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SEJJIR: Volume 4, 2008





Shingetsu Electronic Journal of Japanese-Islamic Relations,
Volume 4, 2008
Research Papers

Malay Muslims in Early Meiji Japan
By Michael Penn

Abstract: This paper examines the activities of Malay and other Muslims in the treaty port of Yokohama in the 1870s and 1880s. Previous scholarship has often assumed that there were no Muslims in Japan in this period, and so the main purpose of this paper is to correct that misperception. Most of the Malays in Japan were sailors on British and Dutch merchant ships, but a few drifters seem to have stayed in port even after their ships pulled out. Additionally, one Malay head-of-state, Maharaja (later Sultan) Abu Bakar of Johor, made a state visit in 1883. This paper chronicles his activities in some detail, and suggests some possible reasons for his behavior during his travels. This paper concludes that the global dominance of European powers in this period stifled the development of Japan-Muslim relations due to treaty restrictions, and therefore there was no institutional presence of Muslims in Japan. However, this should not be confused with saying that individual Muslims were not present in Yokohama in this period, because they certainly were.

Michael Penn is the Executive Director of the Shingetsu Institute for the Study of Japanese-Islamic Relations.

The Impact of the Russo-Japanese War on Ottoman Turkey
By Selcuk Esenbel

Abstract: Viewed by many in Europe and Asia as a victory of the downtrodden, the deep influence of the Japanese triumph in the Russo-Japanese War on nationalist and anti-imperialist currents has been widely noted. However, the Japanese victory over Tsarist Russia also had the effect of accelerating demands for constitutionalism in Muslim and Asian opposition circles since many regarded it as a blow to the concept of autocratic government. This paper will examine the political impact of the Russo-Japanese War in this context. The paper concludes that not only did the defeat of Tsarist Russia serve as the foundation for Japanís connections to the Turkish world and the world of Islam, as has been previously understood, but it also played a crucial ideological role in bringing about the destruction of the Ottoman Empire itself.

Selcuk Esenbel is Professor of History at Bogazici University in Istanbul, Turkey.

Japan and the Issue of Piracy in Southeast Asia
By Tai Wei Lim

Abstract: This paper examines the issue of Japanís involvement in anti-piracy efforts in Southeast Asia, especially near the Straits of Malacca. Piracy is an issue that has a profound impact on regional integration and cooperation, and preventing the outbreak of such criminal activities is imperative. This paper argues that narrow definitions of national interest should be replaced with comprehensive multilateral security approaches that include multilevel cooperation, information exchange, confidence-building measures, and generous donations by all the regional powers. A crucial element of this is the need to gain further understanding and active support from the littoral states. This article describes Japanís recent efforts against piracy in Southeast Asia with the core mechanism being the Tokyo-initiated Regional Cooperation Agreement on Combating Piracy and Armed Robbery against Ships in Asia (ReCAAP).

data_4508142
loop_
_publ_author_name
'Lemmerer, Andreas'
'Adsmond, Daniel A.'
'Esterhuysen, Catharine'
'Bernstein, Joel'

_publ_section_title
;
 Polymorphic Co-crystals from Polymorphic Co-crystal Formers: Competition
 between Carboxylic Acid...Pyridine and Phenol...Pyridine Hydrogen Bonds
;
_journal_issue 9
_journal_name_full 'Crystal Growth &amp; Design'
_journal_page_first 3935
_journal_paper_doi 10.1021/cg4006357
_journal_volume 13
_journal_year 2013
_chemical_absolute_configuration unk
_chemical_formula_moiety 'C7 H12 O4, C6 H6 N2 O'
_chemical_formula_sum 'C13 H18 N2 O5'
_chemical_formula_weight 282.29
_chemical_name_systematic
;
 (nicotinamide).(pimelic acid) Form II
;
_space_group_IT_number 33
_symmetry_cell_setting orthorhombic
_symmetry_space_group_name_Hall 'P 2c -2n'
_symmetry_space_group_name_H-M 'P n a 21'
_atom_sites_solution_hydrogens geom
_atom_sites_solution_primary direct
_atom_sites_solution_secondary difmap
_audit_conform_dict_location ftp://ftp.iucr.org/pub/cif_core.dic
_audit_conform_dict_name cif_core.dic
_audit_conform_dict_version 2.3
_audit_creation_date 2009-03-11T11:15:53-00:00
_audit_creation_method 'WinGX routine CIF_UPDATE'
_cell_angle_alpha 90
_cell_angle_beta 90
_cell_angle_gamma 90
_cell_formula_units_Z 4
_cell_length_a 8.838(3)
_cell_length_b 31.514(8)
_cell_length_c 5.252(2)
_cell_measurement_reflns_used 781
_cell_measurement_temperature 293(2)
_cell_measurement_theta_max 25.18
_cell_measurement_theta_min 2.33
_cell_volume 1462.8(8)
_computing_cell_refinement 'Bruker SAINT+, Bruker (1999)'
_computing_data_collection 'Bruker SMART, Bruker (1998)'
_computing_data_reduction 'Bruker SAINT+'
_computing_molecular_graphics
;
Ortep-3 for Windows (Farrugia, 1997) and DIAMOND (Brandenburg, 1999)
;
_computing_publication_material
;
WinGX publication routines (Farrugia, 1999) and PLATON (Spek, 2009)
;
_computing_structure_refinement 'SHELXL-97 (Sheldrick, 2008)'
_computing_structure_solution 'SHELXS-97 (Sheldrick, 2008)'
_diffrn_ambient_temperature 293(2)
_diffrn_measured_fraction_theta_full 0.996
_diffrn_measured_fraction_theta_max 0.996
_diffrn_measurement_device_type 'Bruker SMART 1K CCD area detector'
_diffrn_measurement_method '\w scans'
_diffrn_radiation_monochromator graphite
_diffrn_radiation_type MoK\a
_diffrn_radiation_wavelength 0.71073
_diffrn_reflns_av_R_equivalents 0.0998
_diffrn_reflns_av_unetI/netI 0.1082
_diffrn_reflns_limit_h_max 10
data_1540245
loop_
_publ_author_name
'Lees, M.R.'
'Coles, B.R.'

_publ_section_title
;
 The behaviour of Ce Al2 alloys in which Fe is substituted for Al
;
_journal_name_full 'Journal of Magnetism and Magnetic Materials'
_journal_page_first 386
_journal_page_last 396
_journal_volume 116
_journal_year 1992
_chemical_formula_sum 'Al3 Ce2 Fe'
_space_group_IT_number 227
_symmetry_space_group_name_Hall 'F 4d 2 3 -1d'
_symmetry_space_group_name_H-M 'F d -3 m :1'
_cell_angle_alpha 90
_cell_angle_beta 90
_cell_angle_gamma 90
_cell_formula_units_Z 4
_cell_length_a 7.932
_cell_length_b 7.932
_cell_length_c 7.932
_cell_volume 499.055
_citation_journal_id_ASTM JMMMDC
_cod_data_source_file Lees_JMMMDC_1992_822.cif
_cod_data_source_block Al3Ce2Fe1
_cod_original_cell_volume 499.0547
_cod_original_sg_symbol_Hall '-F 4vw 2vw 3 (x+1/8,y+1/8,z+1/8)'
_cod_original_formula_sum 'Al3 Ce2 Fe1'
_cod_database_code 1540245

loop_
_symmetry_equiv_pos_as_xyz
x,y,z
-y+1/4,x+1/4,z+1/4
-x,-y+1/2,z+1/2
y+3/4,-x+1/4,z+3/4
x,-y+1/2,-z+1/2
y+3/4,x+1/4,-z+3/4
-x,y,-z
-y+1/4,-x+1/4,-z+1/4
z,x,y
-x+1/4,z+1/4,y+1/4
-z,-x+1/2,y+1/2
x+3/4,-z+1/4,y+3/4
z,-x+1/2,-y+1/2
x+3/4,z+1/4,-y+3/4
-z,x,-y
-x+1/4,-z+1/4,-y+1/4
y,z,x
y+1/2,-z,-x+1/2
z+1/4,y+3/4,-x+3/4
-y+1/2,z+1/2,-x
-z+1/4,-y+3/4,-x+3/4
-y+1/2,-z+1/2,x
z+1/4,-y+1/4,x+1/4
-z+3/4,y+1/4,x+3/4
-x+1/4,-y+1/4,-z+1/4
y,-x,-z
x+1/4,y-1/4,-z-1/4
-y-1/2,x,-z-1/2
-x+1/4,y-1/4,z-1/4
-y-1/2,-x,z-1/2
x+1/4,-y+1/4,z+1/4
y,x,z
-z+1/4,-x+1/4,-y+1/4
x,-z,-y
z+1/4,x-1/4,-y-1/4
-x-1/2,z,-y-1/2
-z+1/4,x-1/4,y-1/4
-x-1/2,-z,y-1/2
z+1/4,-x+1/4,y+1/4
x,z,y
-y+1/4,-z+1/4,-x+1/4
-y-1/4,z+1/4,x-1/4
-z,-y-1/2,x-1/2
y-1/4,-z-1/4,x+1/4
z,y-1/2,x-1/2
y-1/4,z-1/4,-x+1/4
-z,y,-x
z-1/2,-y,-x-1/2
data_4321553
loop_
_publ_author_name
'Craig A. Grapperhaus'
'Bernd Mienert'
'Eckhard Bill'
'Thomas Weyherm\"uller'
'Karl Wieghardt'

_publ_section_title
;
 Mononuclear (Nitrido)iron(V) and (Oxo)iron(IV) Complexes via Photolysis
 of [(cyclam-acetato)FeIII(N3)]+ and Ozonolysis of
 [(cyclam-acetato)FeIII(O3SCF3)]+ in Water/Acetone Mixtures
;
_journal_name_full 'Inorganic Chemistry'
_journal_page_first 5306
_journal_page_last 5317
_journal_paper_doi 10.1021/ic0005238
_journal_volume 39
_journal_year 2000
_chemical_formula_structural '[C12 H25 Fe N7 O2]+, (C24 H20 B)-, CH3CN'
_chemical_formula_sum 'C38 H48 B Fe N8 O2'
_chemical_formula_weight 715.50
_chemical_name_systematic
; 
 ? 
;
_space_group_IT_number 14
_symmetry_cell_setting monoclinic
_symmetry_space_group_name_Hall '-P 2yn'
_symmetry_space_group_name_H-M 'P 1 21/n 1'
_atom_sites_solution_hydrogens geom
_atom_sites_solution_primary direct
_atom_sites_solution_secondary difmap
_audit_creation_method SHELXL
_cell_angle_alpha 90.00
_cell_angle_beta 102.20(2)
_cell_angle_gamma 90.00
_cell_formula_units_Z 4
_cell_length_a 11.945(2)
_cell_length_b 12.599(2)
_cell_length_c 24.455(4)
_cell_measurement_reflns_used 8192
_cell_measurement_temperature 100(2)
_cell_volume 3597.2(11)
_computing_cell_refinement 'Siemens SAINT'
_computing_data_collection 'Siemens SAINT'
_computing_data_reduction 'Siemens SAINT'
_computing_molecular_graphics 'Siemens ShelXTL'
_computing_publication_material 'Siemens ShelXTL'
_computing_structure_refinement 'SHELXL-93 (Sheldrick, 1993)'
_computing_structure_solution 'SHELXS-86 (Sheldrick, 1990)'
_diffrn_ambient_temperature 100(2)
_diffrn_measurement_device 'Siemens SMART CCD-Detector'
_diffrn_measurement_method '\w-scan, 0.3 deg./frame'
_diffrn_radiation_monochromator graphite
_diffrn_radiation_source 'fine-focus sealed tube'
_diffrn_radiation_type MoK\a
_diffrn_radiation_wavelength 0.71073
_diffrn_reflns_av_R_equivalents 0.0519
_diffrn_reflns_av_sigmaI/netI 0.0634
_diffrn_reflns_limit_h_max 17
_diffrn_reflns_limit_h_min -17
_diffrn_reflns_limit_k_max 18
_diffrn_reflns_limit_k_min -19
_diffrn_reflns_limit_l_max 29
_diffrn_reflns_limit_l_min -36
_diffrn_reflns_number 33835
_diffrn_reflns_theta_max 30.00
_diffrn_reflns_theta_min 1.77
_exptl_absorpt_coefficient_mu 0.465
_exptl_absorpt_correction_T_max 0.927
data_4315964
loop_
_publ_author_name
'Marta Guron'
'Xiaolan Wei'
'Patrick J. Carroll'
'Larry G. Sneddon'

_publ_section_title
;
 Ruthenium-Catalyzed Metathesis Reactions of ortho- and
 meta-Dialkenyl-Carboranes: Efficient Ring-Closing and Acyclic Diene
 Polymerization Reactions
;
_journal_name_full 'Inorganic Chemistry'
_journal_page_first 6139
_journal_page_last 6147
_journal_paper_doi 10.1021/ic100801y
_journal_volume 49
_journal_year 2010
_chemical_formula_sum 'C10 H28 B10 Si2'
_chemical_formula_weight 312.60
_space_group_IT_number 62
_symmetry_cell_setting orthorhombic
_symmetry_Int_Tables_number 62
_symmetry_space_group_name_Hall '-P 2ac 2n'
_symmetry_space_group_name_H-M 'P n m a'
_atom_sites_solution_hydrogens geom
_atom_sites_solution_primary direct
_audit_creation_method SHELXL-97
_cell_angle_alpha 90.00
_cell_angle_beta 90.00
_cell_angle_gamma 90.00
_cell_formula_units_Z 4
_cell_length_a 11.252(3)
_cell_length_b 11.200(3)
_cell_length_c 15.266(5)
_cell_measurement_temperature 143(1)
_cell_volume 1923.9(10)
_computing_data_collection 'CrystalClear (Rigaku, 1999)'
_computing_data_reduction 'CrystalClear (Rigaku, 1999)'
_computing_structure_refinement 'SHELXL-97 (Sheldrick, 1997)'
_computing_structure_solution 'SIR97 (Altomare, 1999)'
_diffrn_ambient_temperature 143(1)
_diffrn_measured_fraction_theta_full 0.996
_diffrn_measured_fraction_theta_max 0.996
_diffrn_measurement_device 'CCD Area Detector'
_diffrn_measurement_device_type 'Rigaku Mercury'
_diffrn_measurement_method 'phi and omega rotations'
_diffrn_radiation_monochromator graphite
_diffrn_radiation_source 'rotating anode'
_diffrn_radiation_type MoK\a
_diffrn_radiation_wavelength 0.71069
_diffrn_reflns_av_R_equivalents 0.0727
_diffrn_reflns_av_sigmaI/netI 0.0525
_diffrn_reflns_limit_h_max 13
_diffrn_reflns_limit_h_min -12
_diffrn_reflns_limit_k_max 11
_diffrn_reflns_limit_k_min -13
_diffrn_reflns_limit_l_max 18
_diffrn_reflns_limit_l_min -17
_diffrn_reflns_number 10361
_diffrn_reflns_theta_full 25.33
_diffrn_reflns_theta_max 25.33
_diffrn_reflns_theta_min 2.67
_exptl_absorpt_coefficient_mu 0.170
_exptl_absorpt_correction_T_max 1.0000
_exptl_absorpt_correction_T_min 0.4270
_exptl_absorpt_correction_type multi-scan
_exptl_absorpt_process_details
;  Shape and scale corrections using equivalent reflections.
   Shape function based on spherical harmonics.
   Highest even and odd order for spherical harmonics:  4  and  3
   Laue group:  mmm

Tai Wei Lim is Research Fellow at the East Asian Institute, National University of Singapore; Research Associate at the Singapore Institute of International Affairs; and Adjunct Professor at Georgian Court University, New Jersey.

Indonesia, Japan, and the LNG Conundrum
By David Adam Stott

Abstract: This article focuses on energy issues to assess the current state of bilateral relations between Japan and Indonesia in the wake of the August 2007 signing of the Japan-Indonesia Economic Partnership Agreement (JIEPA) and its coming into force on July 1, 2008. Despite its wide-ranging nature, the JIEPA ironically leaves unresolved what is arguably the most important issue between the signatories, namely future natural gas exports to Japan. Indonesia has cut its exports to Japan, its best customer, by more than half, whilst ramping up the price to previously unseen levels. This paper examines the reasons for the Indonesian policy change. It finds these reasons to be multi-faceted, but essentially grounded in both an evolving domestic situation and in altered global energy realities.

David Adam Stott is Associate Professor at The University of Kitakyushu, Japan.


Travel in Iran and Iraq: From Tehran to Baghdad (1941)
By Fujio Inoue

This travelogue presents a picture of Iran and Iraq published in the Japanese-language journal Kokusai Chishiki (International Knowledge) in July 1941. This was the eve of major political upheavals in both countries. The Iranian regime of Reza Shah would soon be overthrown by an Anglo-Soviet invasion in the autumn of 1941. Inoueís description of Baghdad was written just before the coup of Rashid Ali al-Gailani and that regimeís rapid overthrow by British forces in May 1941. The picture presented by Inoue, however, is a very peaceful one of beautiful sights and interesting local customs. He takes us on a tour of the elegant shopping streets of Tehran, a scenic drive in the Alborz Mountains, visions along the roadside of the desert, and bustling scenes of the bazaars of Baghdad. We are left with a Japanese visitorís impressions of a modernizing world just as that world was facing tremendous political and social changes.

Fujio Inoue was an author of prewar Japan. In 1941, he published the Japanese-language book, The State of Oil in the Near East, India, and the Dutch Indies.


Source: Shingetsu Institute